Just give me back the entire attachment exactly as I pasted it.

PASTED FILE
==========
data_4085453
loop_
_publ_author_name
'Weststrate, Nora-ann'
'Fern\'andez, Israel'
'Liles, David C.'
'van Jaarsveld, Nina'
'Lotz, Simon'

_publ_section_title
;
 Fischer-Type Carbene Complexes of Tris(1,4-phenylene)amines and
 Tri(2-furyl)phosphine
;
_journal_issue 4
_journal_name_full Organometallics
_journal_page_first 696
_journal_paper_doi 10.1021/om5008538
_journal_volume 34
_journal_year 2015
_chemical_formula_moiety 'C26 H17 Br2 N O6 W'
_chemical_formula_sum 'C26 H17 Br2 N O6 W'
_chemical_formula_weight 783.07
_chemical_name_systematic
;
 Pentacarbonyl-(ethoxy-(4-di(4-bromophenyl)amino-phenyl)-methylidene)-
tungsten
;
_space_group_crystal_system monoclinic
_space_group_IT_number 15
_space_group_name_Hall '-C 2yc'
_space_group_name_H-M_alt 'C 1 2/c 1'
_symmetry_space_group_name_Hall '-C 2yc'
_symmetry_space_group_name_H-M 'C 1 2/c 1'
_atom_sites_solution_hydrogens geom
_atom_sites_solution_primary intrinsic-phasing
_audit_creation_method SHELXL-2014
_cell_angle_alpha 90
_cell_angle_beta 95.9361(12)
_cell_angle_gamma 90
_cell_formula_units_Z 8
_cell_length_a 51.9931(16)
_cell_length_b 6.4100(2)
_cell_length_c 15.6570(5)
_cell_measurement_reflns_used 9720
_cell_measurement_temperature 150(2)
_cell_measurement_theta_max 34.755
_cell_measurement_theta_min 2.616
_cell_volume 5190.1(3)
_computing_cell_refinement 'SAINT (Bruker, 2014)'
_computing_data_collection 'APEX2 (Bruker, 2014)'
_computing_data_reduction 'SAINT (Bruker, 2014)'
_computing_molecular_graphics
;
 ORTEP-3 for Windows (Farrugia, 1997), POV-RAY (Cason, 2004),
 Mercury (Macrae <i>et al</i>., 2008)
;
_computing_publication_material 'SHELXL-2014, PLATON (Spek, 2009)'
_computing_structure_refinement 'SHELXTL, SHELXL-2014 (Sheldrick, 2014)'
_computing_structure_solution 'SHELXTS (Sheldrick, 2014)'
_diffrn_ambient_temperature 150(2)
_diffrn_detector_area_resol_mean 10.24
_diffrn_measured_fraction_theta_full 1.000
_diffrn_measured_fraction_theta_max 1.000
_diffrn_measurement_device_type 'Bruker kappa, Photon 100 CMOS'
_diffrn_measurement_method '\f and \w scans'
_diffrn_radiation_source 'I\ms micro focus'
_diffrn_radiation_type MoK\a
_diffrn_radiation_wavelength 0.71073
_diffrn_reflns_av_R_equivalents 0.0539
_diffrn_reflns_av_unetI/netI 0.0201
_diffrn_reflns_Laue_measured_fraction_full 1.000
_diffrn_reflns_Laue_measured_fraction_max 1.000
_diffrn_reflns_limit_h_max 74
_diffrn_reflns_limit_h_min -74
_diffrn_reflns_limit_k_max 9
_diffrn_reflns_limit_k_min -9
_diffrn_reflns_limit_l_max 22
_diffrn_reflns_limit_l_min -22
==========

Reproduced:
data_4085453
loop_
_publ_author_name
'Weststrate, Nora-ann'
'Fern\'andez, Israel'
'Liles, David C.'
'van Jaarsveld, Nina'
'Lotz, Simon'

_publ_section_title
;
 Fischer-Type Carbene Complexes of Tris(1,4-phenylene)amines and
 Tri(2-furyl)phosphine
;
_journal_issue 4
_journal_name_full Organometallics
_journal_page_first 696
_journal_paper_doi 10.1021/om5008538
_journal_volume 34
_journal_year 2015
_chemical_formula_moiety 'C26 H17 Br2 N O6 W'
_chemical_formula_sum 'C26 H17 Br2 N O6 W'
_chemical_formula_weight 783.07
_chemical_name_systematic
;
 Pentacarbonyl-(ethoxy-(4-di(4-bromophenyl)amino-phenyl)-methylidene)-
tungsten
;
_space_group_crystal_system monoclinic
_space_group_IT_number 15
_space_group_name_Hall '-C 2yc'
_space_group_name_H-M_alt 'C 1 2/c 1'
_symmetry_space_group_name_Hall '-C 2yc'
_symmetry_space_group_name_H-M 'C 1 2/c 1'
_atom_sites_solution_hydrogens geom
_atom_sites_solution_primary intrinsic-phasing
_audit_creation_method SHELXL-2014
_cell_angle_alpha 90
_cell_angle_beta 95.9361(12)
_cell_angle_gamma 90
_cell_formula_units_Z 8
_cell_length_a 51.9931(16)
_cell_length_b 6.4100(2)
_cell_length_c 15.6570(5)
_cell_measurement_reflns_used 9720
_cell_measurement_temperature 150(2)
_cell_measurement_theta_max 34.755
_cell_measurement_theta_min 2.616
_cell_volume 5190.1(3)
_computing_cell_refinement 'SAINT (Bruker, 2014)'
_computing_data_collection 'APEX2 (Bruker, 2014)'
_computing_data_reduction 'SAINT (Bruker, 2014)'
_computing_molecular_graphics
;
 ORTEP-3 for Windows (Farrugia, 1997), POV-RAY (Cason, 2004),
 Mercury (Macrae <i>et al</i>., 2008)
;
_computing_publication_material 'SHELXL-2014, PLATON (Spek, 2009)'
_computing_structure_refinement 'SHELXTL, SHELXL-2014 (Sheldrick, 2014)'
_computing_structure_solution 'SHELXTS (Sheldrick, 2014)'
_diffrn_ambient_temperature 150(2)
_diffrn_detector_area_resol_mean 10.24
_diffrn_measured_fraction_theta_full 1.000
_diffrn_measured_fraction_theta_max 1.000
_diffrn_measurement_device_type 'Bruker kappa, Photon 100 CMOS'
_diffrn_measurement_method '\f and \w scans'
_diffrn_radiation_source 'I\ms micro focus'
_diffrn_radiation_type MoK\a
_diffrn_radiation_wavelength 0.71073
_diffrn_reflns_av_R_equivalents 0.0539
_diffrn_reflns_av_unetI/netI 0.0201
_diffrn_reflns_Laue_measured_fraction_full 1.000
_diffrn_reflns_Laue_measured_fraction_max 1.000
_diffrn_reflns_limit_h_max 74
_diffrn_reflns_limit_h_min -74
_diffrn_reflns_limit_k_max 9
_diffrn_reflns_limit_k_min -9
_diffrn_reflns_limit_l_max 22
_diffrn_reflns_limit_l_min -22